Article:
And farmer burn his corn.

 

The whole world over worship him,

No matter friend or foe,

And where they be that make so free,

 He’s sure to lay them low.

 

So, put your wine in glasses fine,

And cider in the can,

Put Barleycorn in the old brown jug,

For he’s proved the strongest man!

Second Reading

 

Second Attendant speaks:

 

Long bitter winters imposed a seasonal rhythm on the life of our ancestors.  For almost six months of every year they had to contend with deep snow and freezing cold o0n land and foul, icy weather at sea.  Farming and maritime activity ceased and the men turned to trapping and hunting, and to the building and repairing of their ships.  The winter months could prove fatal to those unprepared.  Men and women had to rely on their wits and wisdom to survive.

 

Winter Finding is celebrated each year at the time of the Autumnal Equinox on September 20th -21st.  As the days become shorter and nights become longer, it is a time for gathering up the summer harvest and preparing for the winter months ahead.  This day is always marked with much joy, kinship and feasting.  An old ritual after each harvest gathering was to leave a few ears of corn standing in the field.  This was to show that the farmer had not exhausted the strength of the crop.  Also, it was considered to be an offering for Odin’s horses.

 

On the evening of the day that the last crop had been brought in, the farmer and his family would traditionally provide a great feast for the reapers, usually served in the barn which was specially decorated.  It was the memory of this long practiced tradition that the pilgrim fathers carried with them from Europe to America and naming it “Thanksgiving Day.”  The exact traditional day of Thanksgiving was not officially established until 1864 when President Lincoln set aside the fourth Thursday of November as the appointed day.  Thanksgiving is a statutory holiday in Canada, celebrated on the second Monday in October.

 

According to mythological accounts. Frey was son of Njord and brother of Freya.  He had great personal beauty in addition to his divine powers.  He rules over rain and sunshine and the produce of the earth, and it is good to call on him for peace and plenty.  He, also, has power over the prosperity of men.  Winter Finding is considered a holiday of major importance, second only to Yule and Midsummer.

Symbolically the harvest season is the most appropriate time for a God to die.  Odin in the virile disguise of the Green Man ripens to a glorious golden figure known as Barleycorn of Autumn.  Hence the tale of John Barleycorn is a traditional favorite at Winter Finding Celebrations.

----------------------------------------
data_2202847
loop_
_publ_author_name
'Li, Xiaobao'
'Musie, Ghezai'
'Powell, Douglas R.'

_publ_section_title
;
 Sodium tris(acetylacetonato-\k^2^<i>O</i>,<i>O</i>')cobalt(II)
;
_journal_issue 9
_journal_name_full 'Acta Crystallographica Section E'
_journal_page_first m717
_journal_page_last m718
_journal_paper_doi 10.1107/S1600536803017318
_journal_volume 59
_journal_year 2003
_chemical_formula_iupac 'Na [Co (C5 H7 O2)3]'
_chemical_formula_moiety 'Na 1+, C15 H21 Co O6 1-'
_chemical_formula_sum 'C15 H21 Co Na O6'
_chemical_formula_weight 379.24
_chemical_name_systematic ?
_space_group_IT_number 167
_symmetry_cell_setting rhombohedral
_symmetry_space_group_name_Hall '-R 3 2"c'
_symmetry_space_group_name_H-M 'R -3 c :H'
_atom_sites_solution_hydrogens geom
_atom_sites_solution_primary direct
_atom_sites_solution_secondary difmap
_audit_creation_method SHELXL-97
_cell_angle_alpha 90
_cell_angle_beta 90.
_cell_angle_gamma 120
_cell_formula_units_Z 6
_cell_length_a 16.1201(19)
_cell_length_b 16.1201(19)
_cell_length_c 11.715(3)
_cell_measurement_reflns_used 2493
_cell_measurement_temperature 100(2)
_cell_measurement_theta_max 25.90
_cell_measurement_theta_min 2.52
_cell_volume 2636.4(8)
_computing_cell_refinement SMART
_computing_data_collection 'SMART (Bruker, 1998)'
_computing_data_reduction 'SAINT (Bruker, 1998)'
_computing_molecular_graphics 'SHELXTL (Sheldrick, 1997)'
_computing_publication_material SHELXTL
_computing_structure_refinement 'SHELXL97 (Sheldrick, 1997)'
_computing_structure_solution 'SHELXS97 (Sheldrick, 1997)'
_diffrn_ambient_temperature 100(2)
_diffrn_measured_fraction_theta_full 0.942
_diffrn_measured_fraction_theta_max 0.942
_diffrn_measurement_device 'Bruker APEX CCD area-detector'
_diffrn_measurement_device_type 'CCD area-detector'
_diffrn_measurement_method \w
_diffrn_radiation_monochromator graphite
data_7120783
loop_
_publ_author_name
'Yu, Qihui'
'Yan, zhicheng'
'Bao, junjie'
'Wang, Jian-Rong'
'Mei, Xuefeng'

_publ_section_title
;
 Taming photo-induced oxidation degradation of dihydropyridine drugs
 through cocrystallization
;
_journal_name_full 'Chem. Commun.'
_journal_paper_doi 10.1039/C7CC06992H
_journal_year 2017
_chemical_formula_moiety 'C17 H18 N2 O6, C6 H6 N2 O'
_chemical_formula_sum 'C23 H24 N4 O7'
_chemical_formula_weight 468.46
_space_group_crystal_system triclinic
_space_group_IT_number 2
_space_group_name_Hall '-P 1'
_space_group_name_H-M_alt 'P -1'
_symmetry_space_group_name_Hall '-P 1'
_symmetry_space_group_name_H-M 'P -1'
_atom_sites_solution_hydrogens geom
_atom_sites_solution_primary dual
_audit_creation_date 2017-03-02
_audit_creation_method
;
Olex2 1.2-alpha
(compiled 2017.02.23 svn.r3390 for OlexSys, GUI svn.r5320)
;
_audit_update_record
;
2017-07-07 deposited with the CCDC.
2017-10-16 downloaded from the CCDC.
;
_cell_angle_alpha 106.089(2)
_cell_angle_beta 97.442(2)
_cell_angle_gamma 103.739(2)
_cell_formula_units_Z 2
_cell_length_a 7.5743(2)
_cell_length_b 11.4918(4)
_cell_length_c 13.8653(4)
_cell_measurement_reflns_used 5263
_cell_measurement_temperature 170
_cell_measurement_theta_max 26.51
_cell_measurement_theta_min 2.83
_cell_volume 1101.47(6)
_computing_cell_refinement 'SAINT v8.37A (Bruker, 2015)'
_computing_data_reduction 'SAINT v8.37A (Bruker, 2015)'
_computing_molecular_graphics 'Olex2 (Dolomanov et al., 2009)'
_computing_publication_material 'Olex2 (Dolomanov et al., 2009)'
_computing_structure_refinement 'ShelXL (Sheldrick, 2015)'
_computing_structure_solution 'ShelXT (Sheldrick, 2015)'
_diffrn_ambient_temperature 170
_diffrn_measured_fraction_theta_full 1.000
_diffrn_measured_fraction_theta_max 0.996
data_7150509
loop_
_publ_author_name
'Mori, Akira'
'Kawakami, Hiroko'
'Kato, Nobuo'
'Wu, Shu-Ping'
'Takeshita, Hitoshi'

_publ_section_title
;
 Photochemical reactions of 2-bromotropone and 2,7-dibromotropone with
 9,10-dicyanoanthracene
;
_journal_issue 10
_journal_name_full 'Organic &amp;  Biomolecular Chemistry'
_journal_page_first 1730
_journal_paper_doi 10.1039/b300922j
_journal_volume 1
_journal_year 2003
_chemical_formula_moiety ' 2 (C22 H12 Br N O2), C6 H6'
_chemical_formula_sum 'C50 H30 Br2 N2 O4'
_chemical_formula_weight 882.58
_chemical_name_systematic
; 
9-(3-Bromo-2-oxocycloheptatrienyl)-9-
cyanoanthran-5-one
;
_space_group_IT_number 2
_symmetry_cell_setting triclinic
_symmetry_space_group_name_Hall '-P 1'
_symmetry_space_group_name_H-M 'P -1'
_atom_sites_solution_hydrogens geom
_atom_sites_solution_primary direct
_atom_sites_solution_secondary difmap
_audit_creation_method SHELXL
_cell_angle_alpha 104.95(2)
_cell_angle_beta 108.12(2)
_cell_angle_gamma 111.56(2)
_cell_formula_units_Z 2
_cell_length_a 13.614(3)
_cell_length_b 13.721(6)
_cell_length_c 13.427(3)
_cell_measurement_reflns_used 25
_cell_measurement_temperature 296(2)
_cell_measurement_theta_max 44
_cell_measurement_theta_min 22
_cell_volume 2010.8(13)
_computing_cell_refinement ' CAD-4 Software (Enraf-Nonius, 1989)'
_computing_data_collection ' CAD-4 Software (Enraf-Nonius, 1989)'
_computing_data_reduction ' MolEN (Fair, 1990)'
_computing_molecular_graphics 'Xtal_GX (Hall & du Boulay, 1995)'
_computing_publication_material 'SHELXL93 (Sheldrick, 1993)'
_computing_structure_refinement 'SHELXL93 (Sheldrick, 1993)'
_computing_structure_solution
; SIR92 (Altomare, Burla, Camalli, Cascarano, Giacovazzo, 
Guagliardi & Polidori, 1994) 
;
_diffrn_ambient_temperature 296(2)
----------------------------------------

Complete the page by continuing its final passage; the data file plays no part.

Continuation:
Third Reading

 

First or Third Attendant speaks:

Winter and Summer Odin

In the temple of Asgard stood a great golden statue of Odin.  When Frigga was preparing to give a speech before the Gods, she spread out her best jewels to decide what to wear for the event.  Not pleased with her choices, Frigga’s handmaiden and confident Fulla slyly convinced her to have a worthy necklace made out of some of the gold from Odin’s statue.  Skillful artificers were bribed to perform the deed.  When Odin entered the temple his keen eye quickly spotted the missing gold.  In a rage he raised Gungnir, his spear, ready to fling it at whoever had committed the evil deed.  But his love for Frigga triumphed over all else; he determined another punishment.

He withdrew form Gods and men; he disappeared into distant regions, and with him went every blessing from heaven and earth.  A false Odin took his place, who let lose the storms of winter and the ice giants over field and meadow.  Every green leaf withered, thick clouds hid the golden sun and the light of the moon and stars; the earth, lakes and rivers were frozen by the raging cold, which threatened to destroy all forms of life.  Every creature longed for the return of the god of blessing, and at length he came back.  Thunder and lightning made known his approach.  The usurper fled before the true Odin; shrubs and herbs of all kinds sprouted anew over the face of Midgard, which was now made young again by the warmth of Spring.

Praise and Thanksgiving

 

Godi speaks:

The light grows weaker

The ground is dark beneath out feet

The veil between the worlds is thin

As our ancestors before us

We prepare ourselves

For the harsh season ahead.

Great lives are lived

From patterns of great convictions.

Our daily conduct

Is based upon our convictions.

Our inward ethics

Have their source in our convictions.

Our Gods, time, space and the great laws –

These are what bind our universe together.

We stand before our Gods,

As our ancestors have stood before our Gods,

With boldness of spirit

And unwavering perseverance

In all life’s challenges.

Our family, hearth and home,

And the unity that binds our people

We covet above all earthly things.

Gods of Asgard –

We give praise and thanks to thee

And perform this festive blót in your honor.

Hail the Gods,

Hail the Folk,

And hail to the harvest good!

 

Closing

 

Godi faces altar and rings bell three times in five second intervals.

Godi speaks:

 

Spirits of Asgard we thank you for your presence here in this circle.  We ask for your blessing and while you depart to your noble realm we bid you hail and farewell.  I hereby release any Spirits that may have been imprisoned by this ceremony.  Depart now in peace to your abodes and habitations.  The blót is now ended.